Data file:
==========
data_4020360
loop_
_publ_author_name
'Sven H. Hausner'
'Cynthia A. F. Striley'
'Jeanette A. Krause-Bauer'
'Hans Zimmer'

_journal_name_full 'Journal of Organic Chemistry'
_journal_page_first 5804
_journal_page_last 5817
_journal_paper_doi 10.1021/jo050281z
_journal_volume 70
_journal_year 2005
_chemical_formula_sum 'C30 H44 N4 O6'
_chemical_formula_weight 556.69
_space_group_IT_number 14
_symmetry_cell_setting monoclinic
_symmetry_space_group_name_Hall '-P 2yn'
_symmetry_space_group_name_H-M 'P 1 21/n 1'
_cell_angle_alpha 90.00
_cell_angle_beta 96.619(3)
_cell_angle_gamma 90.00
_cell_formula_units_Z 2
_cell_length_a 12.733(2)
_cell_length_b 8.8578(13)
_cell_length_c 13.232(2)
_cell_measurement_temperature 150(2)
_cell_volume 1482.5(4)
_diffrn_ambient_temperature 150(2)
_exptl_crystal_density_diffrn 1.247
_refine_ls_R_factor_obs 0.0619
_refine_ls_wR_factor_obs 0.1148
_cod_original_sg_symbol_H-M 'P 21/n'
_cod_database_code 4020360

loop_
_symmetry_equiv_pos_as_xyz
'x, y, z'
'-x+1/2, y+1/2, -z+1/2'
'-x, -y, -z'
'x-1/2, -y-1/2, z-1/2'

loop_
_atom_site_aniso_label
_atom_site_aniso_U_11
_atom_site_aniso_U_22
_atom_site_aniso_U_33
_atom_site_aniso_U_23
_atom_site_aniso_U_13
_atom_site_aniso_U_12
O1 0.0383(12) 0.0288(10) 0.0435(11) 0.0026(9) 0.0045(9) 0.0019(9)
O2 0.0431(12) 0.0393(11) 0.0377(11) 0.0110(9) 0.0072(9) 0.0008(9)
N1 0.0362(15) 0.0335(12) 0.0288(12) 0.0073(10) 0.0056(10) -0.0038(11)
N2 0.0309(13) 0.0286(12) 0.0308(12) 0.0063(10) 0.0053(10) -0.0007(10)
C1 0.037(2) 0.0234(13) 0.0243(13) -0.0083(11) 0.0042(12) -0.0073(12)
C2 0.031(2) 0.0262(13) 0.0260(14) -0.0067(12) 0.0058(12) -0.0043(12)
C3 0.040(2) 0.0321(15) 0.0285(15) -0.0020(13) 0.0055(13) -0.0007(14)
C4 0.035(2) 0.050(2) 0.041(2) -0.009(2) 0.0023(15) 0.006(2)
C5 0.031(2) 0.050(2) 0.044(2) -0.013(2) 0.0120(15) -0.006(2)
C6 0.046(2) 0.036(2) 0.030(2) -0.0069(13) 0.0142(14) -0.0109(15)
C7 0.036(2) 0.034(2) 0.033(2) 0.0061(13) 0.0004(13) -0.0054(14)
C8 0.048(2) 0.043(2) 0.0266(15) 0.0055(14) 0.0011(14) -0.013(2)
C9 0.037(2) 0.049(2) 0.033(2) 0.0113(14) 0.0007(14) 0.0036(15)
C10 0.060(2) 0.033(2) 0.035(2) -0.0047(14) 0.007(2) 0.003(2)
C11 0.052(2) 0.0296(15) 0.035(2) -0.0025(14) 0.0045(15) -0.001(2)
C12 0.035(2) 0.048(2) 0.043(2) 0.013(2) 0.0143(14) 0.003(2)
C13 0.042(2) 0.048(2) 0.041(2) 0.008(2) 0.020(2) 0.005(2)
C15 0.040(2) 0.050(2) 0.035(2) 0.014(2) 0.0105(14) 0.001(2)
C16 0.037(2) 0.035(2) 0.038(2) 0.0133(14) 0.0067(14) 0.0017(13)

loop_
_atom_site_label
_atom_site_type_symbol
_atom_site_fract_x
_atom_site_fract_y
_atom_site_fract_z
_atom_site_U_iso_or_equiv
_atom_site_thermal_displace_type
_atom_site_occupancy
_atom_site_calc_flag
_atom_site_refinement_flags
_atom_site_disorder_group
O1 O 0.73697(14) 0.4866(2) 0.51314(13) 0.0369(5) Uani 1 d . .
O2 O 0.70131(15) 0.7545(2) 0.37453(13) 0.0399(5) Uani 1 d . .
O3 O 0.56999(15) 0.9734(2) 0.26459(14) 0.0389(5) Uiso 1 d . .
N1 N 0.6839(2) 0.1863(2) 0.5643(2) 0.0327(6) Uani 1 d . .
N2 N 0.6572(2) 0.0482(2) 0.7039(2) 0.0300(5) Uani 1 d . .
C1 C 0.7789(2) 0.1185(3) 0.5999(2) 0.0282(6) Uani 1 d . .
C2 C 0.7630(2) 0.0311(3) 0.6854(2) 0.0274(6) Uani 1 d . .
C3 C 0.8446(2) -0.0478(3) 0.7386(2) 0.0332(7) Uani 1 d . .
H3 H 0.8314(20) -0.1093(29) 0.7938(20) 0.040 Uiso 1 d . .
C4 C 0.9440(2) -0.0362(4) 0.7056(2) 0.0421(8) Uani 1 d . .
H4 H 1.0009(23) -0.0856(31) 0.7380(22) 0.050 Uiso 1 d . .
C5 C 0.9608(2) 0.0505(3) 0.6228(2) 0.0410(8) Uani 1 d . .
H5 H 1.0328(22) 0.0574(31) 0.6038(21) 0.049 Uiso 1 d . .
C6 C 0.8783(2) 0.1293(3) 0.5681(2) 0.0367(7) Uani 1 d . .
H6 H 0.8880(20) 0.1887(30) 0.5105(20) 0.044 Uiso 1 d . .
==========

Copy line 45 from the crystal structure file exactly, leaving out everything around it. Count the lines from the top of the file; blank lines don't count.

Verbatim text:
_atom_site_aniso_U_33